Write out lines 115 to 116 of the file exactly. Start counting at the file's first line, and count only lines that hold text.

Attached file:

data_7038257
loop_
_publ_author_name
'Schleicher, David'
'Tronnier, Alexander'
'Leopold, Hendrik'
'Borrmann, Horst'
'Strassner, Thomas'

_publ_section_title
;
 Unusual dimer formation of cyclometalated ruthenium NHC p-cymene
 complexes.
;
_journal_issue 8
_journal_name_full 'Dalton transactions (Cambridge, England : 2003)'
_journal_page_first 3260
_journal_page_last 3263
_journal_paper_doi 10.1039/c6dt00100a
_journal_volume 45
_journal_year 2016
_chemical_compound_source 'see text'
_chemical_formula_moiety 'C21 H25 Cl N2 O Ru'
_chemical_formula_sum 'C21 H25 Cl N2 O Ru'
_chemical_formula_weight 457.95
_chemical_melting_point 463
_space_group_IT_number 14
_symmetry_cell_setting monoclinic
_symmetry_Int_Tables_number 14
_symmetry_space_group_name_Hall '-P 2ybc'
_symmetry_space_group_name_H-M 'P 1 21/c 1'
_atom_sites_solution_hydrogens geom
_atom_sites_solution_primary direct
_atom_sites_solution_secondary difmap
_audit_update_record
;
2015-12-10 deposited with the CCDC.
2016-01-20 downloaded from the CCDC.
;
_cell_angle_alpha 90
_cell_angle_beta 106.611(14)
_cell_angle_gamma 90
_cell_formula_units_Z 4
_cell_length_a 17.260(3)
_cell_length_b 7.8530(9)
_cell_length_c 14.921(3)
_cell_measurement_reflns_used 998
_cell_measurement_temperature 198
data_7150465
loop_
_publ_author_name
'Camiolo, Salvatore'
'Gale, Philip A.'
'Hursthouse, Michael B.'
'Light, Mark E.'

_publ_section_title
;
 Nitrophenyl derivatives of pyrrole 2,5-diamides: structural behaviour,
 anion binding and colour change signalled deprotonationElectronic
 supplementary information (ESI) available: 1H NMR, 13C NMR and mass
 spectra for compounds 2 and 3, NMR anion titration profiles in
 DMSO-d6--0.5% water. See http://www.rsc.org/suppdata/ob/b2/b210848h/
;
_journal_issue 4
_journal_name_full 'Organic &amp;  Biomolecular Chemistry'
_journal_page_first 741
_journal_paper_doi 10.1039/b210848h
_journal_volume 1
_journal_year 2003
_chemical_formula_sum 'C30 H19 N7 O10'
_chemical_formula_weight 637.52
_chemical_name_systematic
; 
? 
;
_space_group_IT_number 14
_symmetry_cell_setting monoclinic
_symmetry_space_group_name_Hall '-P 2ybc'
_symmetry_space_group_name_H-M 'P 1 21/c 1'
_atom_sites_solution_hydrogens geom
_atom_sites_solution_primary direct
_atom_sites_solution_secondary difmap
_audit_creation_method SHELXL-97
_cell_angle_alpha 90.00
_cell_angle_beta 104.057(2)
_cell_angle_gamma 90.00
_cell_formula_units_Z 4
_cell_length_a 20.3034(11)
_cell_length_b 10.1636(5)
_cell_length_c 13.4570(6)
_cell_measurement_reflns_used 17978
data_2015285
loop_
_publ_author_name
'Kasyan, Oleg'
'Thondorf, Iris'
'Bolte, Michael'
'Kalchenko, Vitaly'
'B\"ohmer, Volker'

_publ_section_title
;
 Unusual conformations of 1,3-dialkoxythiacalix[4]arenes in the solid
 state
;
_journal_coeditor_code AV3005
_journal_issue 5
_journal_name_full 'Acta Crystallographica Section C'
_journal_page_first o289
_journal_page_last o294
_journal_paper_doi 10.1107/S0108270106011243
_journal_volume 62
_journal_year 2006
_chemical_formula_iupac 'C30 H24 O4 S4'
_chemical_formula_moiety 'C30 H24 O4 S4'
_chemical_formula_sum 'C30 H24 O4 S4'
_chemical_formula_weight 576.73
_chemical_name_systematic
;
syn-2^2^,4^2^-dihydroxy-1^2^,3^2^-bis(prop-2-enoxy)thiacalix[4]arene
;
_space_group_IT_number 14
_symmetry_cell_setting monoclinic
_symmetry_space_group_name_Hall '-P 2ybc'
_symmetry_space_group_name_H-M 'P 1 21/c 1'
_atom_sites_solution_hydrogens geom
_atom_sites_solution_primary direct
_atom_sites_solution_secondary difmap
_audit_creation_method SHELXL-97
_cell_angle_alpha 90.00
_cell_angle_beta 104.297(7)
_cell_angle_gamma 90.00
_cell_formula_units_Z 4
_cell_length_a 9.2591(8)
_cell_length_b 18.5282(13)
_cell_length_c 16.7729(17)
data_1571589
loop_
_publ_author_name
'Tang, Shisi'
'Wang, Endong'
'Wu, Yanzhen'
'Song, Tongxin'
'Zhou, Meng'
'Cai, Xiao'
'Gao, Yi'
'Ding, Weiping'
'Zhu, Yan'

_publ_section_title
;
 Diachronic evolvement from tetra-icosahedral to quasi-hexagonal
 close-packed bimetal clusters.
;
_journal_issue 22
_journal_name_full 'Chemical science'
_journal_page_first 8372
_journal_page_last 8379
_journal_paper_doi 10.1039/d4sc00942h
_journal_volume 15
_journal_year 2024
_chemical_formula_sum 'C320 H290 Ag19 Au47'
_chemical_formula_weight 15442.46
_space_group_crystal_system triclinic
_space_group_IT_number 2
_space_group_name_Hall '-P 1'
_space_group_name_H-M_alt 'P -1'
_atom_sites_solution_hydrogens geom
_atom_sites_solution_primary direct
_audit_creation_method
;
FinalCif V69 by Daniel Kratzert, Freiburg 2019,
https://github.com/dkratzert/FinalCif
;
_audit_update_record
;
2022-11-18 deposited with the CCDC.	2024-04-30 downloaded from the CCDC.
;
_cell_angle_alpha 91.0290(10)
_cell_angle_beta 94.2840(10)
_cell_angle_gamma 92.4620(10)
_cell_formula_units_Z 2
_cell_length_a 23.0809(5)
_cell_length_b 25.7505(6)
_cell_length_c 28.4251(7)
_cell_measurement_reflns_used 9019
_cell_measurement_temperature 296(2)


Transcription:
_chemical_formula_weight 576.73
_chemical_name_systematic